On the 11th of December 2001, the European DataGrid (EDG) project (one of EGI’s predecessors) announced at a meeting that a testbed of the first international grid infrastructure was up and running.
This pioneering grid integrated provided by four sites: Manchester University, and the Rutherford Appleton Laboratory in the United Kingdom, CERN, and CNAF site at Bologna. It wasn't long before they had company with CCIN2P3 in Lyon and NIKHEF in Amsterdam joining them within a week.
Ten years on, the European Grid Infrastructure (EGI) is the world’s largest multidisciplinary grid infrastructure, giving researchers access to state-of-the-art computing facilities across more than 300 sites worldwide.
By late November 2001, the EDG project was only 11 months old and brought together a collection of loosely affiliated computing clusters that people could submit work to by hand. This allowed them to test some of the tools being developed by the project but it was not a real grid. A grid should enable access to distributed remote computational resources when needed by the user but remove the complexity of making the user choose what specific resources to use.
One of the projects involved in EDG was GridPP, the UK’s contribution to the worldwide effort providing computational resources to the LHC experiments. "We had actually done a lot in a very short period of time", explains David Britton, GridPP's project manager at the time, "We had gone from a plan for a proposal in December 2000 to a fully funded infrastructure project, within less than a year. Now EDG and ourselves were about to make the first big step towards a proper grid".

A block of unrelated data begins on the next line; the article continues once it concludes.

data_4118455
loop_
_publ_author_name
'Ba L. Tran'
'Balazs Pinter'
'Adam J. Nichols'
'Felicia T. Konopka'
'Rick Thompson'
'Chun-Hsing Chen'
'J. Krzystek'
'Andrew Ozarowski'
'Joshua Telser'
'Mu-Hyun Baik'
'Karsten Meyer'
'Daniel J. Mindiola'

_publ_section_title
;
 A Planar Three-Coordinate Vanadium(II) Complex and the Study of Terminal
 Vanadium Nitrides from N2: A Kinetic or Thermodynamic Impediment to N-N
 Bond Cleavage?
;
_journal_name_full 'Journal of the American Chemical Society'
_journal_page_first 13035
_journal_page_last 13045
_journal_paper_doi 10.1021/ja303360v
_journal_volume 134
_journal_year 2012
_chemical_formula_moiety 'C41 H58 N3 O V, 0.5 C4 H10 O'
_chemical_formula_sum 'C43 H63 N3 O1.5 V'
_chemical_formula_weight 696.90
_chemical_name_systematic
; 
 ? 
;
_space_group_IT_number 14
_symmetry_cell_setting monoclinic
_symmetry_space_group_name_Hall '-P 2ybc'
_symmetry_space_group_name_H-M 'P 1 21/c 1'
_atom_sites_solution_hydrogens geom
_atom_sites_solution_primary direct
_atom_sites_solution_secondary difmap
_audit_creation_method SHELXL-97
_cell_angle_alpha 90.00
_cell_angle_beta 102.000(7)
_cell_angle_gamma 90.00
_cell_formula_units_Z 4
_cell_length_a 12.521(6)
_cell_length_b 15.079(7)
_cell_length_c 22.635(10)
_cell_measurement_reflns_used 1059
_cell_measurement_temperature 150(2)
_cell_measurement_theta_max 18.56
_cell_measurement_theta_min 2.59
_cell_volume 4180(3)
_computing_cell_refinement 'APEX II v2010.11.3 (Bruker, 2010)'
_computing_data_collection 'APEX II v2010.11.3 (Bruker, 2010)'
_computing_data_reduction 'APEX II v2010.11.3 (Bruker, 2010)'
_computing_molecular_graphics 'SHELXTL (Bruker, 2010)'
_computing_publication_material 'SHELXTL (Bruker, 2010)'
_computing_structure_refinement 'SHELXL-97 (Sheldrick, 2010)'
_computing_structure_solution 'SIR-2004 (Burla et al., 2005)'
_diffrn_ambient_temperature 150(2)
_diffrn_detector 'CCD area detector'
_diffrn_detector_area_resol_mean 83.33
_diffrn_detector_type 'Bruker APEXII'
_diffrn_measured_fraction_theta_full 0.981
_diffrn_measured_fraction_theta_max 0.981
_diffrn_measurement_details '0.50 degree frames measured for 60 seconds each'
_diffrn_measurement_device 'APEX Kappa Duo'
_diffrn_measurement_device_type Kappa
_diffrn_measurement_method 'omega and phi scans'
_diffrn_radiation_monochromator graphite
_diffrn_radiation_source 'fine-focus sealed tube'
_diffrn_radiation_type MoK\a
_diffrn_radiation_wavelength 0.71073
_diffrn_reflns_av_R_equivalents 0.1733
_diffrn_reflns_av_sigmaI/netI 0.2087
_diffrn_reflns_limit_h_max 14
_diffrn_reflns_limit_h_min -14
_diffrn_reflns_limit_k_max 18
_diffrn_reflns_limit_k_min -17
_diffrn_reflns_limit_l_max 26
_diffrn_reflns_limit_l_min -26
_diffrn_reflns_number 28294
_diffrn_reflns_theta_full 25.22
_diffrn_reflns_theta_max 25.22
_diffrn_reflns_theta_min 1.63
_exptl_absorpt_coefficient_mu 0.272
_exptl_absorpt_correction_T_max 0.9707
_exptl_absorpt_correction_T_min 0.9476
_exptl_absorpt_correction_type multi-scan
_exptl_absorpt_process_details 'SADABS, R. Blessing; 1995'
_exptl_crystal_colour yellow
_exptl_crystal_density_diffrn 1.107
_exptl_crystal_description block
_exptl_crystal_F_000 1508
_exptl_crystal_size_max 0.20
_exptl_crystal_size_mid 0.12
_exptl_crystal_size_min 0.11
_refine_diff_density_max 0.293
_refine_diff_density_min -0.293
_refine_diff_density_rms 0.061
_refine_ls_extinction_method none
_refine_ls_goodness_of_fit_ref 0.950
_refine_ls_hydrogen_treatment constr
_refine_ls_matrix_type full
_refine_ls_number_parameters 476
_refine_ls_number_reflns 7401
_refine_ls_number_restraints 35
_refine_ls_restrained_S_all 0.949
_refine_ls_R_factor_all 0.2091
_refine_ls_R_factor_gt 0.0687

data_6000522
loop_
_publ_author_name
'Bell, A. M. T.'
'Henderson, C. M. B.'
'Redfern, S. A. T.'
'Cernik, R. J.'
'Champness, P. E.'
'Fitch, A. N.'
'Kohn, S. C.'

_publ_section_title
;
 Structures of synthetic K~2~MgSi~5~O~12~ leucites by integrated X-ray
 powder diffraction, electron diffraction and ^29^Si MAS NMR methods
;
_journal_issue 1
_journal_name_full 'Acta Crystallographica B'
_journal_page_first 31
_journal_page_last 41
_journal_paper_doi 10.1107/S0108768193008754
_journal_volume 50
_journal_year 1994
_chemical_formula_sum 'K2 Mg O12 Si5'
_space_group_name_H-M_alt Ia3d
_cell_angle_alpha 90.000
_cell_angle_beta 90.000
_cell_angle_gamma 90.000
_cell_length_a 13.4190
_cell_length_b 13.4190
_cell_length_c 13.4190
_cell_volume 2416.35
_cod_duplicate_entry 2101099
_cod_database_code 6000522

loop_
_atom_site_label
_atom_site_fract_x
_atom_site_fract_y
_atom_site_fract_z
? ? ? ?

That step was pretty big though; they needed two very important components, an information system and a resource broker. By monitoring the state of the resources on the infrastructure, and taking into account a user’s requirements, these would allow a user to submit jobs "into the grid" and have them automatically routed to a suitable site.
The 11 December announcement was only a humble beginning. The entire system only consisted of 14 machines, Manchester's entire cluster was a single worker node. Andrew McNab from Manchester was part of the integration team that was involved in the work, "It was a pretty exciting time as we were motivated by the idea of connecting hundreds of sites to do computing in a new way. The Integration Team had come to CERN for a fortnight from all across Europe to make it work, and I found out that the CERN and CNAF/Bologna sites had gone live on the Sunday afternoon. I put the final pieces in place on the Manchester site and then late on Sunday night successfully submitted a job to the Broker service at CERN, the job was then run at Manchester. It was like seeing the World Wide Web in the early 1990s: it wasn't very big and things were very rough round the edges, but you knew the technology would scale up enormously and change the way everyone worked.".
In the intervening decade the grid has become indispensable to many communities, the LHC experiments would be lost without the 200,000 machines they can access to do their analysis.